Sebastian Africano, ’17, was making $250 per month as an intern in Honduras for the nonprofit Trees, Water and People in 2005.
He spent the majority of his time in homes: kitchens with dirt floors and wood-burning stoves, lacking electricity and plumbing. Now, he facilitates international sustainability work as Executive Director for the same organization that hired him nearly 20 years ago.
He traveled to Central America, the Caribbean and East Africa to facilitate clean cookstove projects, bringing together funding, manpower and local community organizations to achieve the task.
His tenure at Fort Collins-based nonprofit Trees, Water and People (TWP) began as a six-month contract building and launching a clean cookstove program in Tegucigalpa, Honduras and became four years of global boots-on-the-ground work.
“It was a hands-on, full-speed crash course on everything having to do with international development,” Africano said. “That opened my world to traveling for a very niche sector – clean cooking.”
In 2009, Africano and his wife moved to the Front Range to join TWP as full-time employees.
“Doing field research on the stove program, meeting other TWP partners in Nicaragua, El Salvador, and Guatemala, and then working for other nonprofits globally put me in different contexts, helped me develop perspective, and gave me the opportunity to work at the neighborhood – barrio – level,” he shared. “But I also had time in board rooms looking for funding, speaking to donors, microcredit agencies and government entities. Together, it gave me a really broad range of experiences that I could parlay into a more full-time role here.”
After moving to Fort Collins to assume his full-time position, Africano spent three years focused on marketing and program management before transitioning to become the director of international programs in 2012. That was the year TWP won a significant U.S. State Department grant to help Central Americans transition to clean cooking and renewable energy. When the grant expired in 2015, TWP found itself with a gap in funding. Africano was already considering MBA programs and had worked with CSU for years in various capacities, so he shifted gears. TWP could find someone to replace him overseeing daily operations, and Africano would return to the classroom.
The position allowed him to help raise his new daughter during the day, focus on his studies at night and spend more time with his family. He soon found he brought an unusual perspective to his peers: he was the only “nonprofit guy” in his professional evening MBA cohort at Colorado State University.
“I had to really put my experience into terms that the conventional business world would understand,” Africano explained. “I put everything I was doing at my job through those systems of understanding; I tried to make them fit or understand what pieces I was missing. It really helped me gain perspective on how the business side of a nonprofit worked.”
The business of nonprofit
The MBA program made Africano rethink and reorganize TWP’s structure. It allowed him to tinker with new ideas through assignments that he often refers back to in his work today. From strategic workforce planning and business model innovation to accounting and fundraising, Sebastian brought new ideas to the organization and let them develop organically within its space.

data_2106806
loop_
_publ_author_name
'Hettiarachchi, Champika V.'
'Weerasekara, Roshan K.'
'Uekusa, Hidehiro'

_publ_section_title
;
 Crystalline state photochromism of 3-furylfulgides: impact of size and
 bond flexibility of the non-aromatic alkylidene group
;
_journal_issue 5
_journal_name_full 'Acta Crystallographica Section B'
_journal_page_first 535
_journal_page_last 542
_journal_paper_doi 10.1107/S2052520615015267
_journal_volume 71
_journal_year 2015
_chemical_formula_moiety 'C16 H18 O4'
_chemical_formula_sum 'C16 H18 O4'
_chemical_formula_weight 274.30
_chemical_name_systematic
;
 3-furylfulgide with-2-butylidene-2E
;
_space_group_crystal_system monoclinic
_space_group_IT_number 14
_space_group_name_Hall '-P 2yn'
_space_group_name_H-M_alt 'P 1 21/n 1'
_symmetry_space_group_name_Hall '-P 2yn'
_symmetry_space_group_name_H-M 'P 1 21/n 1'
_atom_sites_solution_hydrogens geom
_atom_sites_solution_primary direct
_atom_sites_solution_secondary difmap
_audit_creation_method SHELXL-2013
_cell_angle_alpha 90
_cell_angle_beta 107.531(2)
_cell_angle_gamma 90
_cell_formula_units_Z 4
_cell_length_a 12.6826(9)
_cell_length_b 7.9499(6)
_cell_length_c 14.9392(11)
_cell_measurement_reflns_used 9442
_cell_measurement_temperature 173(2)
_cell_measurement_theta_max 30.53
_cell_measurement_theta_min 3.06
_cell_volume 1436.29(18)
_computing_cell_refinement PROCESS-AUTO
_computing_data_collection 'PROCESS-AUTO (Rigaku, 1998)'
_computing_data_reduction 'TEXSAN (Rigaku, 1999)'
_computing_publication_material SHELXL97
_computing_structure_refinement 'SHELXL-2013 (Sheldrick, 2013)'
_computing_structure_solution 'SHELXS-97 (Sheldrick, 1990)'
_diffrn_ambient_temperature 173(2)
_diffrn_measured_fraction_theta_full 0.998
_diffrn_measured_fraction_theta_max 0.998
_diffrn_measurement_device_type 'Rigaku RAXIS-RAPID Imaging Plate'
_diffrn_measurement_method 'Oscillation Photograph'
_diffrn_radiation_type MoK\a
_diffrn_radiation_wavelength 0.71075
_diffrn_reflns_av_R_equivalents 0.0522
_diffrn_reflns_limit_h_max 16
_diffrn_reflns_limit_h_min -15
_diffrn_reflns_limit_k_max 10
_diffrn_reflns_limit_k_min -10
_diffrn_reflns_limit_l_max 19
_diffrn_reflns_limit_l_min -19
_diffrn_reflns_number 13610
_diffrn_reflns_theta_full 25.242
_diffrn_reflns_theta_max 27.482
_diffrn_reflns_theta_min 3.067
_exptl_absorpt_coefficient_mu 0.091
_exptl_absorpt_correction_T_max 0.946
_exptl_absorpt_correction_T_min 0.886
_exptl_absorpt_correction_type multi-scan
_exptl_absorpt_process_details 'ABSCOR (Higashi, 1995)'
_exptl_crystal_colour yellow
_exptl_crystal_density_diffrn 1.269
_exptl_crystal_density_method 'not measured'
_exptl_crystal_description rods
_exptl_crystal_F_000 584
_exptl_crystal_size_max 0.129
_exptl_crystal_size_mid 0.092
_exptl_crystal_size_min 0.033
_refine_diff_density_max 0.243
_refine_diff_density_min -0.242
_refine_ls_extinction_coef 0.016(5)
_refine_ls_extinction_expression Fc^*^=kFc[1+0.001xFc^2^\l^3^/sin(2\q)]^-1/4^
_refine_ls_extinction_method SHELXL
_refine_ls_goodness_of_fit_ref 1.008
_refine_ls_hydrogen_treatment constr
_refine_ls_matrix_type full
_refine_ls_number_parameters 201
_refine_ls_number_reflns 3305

“The biggest surprises in the MBA for me were the qualitative courses on organizational behavior, workforce planning and organizational psychology. It was fascinating to me because that was my next challenge,” Africano said.
Sebastian became TWP’s Executive Director the same year he completed his MBA.
“How do you manage an organization with multiple staff people that have different aspirations and priorities? They’re at different stages in their careers, they’re operating in a very difficult environment,” he said. “Everyone’s struggling to make ends meet, and also want to contribute to the mission, and also have the right amount of work that interests them, and be challenged just enough and grow. I hadn’t given those things a second thought before, because I had been a lone wolf for 15 years.”
TWP has almost doubled its revenue since Sebastian became the Executive Director in 2017 and began implementing MBA-inspired ideas. The organization has a committed, long-term workforce whose wages have risen to keep pace with local cost of living. In addition, it has launched a social enterprise lending practice and two for-profit subsidiaries: a travel agency and stove company.
Africano has successfully expanded TWP’s potential to serve as a vehicle for improving the world – through people, planet and profit.
About CSU’s College of Business
The College of Business at Colorado State University is focused on using business to create a better world.
As an AACSB-accredited business school, the College is among the top five percent of business colleges worldwide, providing programs and career support services to more than 2,500 undergraduate and 1,300 graduate students. Faculty help students across our top-ranked on-campus and online programs develop the knowledge, skills and values to navigate a rapidly evolving business world and address global challenges with sustainable business solutions. Our students are known for their creativity, work ethic and resilience—resulting in an undergraduate job offer and placement rate of over 90% within 90 days of graduation.
The College’s highly ranked programs include its Online MBA, which has been ranked the No. 1 program in Colorado by U.S. News and World Report for five years running, and the Impact MBA, recognized by Corporate Knights as a Top 20 “Better World MBA” worldwide.